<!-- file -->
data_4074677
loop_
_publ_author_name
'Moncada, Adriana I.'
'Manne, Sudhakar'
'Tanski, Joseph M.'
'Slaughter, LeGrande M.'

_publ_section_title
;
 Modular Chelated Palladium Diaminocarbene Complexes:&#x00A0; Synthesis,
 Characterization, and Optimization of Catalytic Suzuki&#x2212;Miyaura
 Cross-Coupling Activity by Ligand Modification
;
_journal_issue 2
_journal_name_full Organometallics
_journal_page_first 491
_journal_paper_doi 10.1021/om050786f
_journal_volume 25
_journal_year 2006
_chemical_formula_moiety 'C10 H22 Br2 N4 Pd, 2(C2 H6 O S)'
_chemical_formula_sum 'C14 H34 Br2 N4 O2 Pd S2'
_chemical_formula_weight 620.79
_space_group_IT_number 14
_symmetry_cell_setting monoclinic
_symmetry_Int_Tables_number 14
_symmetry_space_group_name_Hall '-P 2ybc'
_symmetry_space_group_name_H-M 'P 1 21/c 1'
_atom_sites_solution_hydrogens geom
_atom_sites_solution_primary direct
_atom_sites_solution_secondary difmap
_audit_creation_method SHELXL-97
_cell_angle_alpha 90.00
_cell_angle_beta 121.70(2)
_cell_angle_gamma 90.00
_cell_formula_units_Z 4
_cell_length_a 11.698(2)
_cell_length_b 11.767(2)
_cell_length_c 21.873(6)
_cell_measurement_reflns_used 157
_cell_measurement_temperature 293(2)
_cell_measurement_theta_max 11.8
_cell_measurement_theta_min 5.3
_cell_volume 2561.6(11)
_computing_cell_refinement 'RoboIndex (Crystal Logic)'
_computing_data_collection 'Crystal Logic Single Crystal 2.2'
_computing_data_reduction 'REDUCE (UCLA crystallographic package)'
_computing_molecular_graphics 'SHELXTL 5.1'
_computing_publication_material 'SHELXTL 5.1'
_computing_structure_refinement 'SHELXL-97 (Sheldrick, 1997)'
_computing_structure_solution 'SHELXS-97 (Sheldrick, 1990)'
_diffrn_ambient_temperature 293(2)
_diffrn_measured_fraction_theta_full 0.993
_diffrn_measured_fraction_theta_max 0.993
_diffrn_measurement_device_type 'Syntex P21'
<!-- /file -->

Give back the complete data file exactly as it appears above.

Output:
data_4074677
loop_
_publ_author_name
'Moncada, Adriana I.'
'Manne, Sudhakar'
'Tanski, Joseph M.'
'Slaughter, LeGrande M.'

_publ_section_title
;
 Modular Chelated Palladium Diaminocarbene Complexes:&#x00A0; Synthesis,
 Characterization, and Optimization of Catalytic Suzuki&#x2212;Miyaura
 Cross-Coupling Activity by Ligand Modification
;
_journal_issue 2
_journal_name_full Organometallics
_journal_page_first 491
_journal_paper_doi 10.1021/om050786f
_journal_volume 25
_journal_year 2006
_chemical_formula_moiety 'C10 H22 Br2 N4 Pd, 2(C2 H6 O S)'
_chemical_formula_sum 'C14 H34 Br2 N4 O2 Pd S2'
_chemical_formula_weight 620.79
_space_group_IT_number 14
_symmetry_cell_setting monoclinic
_symmetry_Int_Tables_number 14
_symmetry_space_group_name_Hall '-P 2ybc'
_symmetry_space_group_name_H-M 'P 1 21/c 1'
_atom_sites_solution_hydrogens geom
_atom_sites_solution_primary direct
_atom_sites_solution_secondary difmap
_audit_creation_method SHELXL-97
_cell_angle_alpha 90.00
_cell_angle_beta 121.70(2)
_cell_angle_gamma 90.00
_cell_formula_units_Z 4
_cell_length_a 11.698(2)
_cell_length_b 11.767(2)
_cell_length_c 21.873(6)
_cell_measurement_reflns_used 157
_cell_measurement_temperature 293(2)
_cell_measurement_theta_max 11.8
_cell_measurement_theta_min 5.3
_cell_volume 2561.6(11)
_computing_cell_refinement 'RoboIndex (Crystal Logic)'
_computing_data_collection 'Crystal Logic Single Crystal 2.2'
_computing_data_reduction 'REDUCE (UCLA crystallographic package)'
_computing_molecular_graphics 'SHELXTL 5.1'
_computing_publication_material 'SHELXTL 5.1'
_computing_structure_refinement 'SHELXL-97 (Sheldrick, 1997)'
_computing_structure_solution 'SHELXS-97 (Sheldrick, 1990)'
_diffrn_ambient_temperature 293(2)
_diffrn_measured_fraction_theta_full 0.993
_diffrn_measured_fraction_theta_max 0.993
_diffrn_measurement_device_type 'Syntex P21'